It is hard to imagine life in the Great Land without Alaska’s healthy oceans. Our fisheries feed the world, sustain our unique cultures and communities, and underpin our state’s economy. That is why we need an effective plan to address ocean acidification and safeguard our fisheries for future generations.
Ocean acidification is projected to intensify in the coming decades, threatening the marine ecosystems that support our $5.6 billion seafood industry. Alaska fishermen have already witnessed climate driven disasters for Gulf of Alaska Pacific cod, Yukon River salmon, and Bering Sea crab. Tens of thousands of jobs, subsistence communities across the state, and a sustainable resource that supplies two-thirds of Americans’ seafood are at stake.
We need a market-based policy that strikes at the heart of our climate and ocean acidification problems. This policy must be fair, bipartisan, capable of attracting broad support, and result in meaningful reductions in carbon emissions. The solution must work locally and be globally effective; it must reduce carbon emissions in Alaska and the rest of the U.S. without placing our domestic businesses at a disadvantage.
Certain industries in other countries emit three to four times as much carbon as U.S. industries to make the same products. Clearly limiting our carbon emissions without leveling the playing field on imported goods would backfire for these products. Fortunately, there is a way to hold other countries accountable for their emissions and address our climate and ocean acidification problems at the same time. To do that, we need a US carbon fee and dividend program as well as a carbon fee on imports at the border. This idea is gaining currency with national security experts and political leaders alike, because with one policy, we can drive down emissions at home and abroad, restore the health of our ecosystems, and reward clean-operating U.S. industries while countering the globe’s biggest polluters.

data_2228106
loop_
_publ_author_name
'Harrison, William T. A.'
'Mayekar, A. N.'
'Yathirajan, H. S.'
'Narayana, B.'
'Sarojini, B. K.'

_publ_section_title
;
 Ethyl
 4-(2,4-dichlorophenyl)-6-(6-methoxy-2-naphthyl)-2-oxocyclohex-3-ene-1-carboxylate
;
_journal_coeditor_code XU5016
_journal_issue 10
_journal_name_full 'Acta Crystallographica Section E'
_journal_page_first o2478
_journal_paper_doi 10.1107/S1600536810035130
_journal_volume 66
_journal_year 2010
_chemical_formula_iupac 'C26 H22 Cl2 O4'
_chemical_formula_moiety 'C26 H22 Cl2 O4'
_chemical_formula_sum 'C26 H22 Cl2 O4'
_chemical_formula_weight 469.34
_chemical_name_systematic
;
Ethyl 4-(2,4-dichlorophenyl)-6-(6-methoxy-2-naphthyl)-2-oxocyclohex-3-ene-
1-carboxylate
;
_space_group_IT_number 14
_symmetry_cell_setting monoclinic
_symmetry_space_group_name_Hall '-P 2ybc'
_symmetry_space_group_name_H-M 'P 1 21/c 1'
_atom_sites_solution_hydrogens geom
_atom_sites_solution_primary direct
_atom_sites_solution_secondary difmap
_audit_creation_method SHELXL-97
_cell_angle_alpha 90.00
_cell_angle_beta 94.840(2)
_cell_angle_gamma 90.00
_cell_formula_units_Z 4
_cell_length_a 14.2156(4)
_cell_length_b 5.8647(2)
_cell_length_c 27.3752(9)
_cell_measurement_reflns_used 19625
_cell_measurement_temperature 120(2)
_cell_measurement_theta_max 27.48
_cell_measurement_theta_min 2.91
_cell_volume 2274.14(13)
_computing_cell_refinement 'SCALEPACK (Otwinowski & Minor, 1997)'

There is no question this policy will be a win for Alaska’s fishermen. The U.S. fishing fleet is about 25% more carbon efficient than the global average. Although we are working to further lower the carbon footprint of our fleet through hybrid propulsion, we recognize that with a border charge on imported seafood, Alaska fishermen will easily outcompete less efficient overseas producers throughout the U.S. market.
It is time to think creatively about how we respond to the threat of climate change and ocean acidification. Our oceans are a cornerstone of Alaska’s heritage, way of life and economy, not to mention a vital food source for our communities and the world. Fishing has sustained our families for decades. With a forward-thinking climate policy, Alaska’s fisheries can continue to do so for generations to come.
• Linda Behnken is a commercial fishermen and the Executive Director of the Alaska Longline Fishermen’s Association.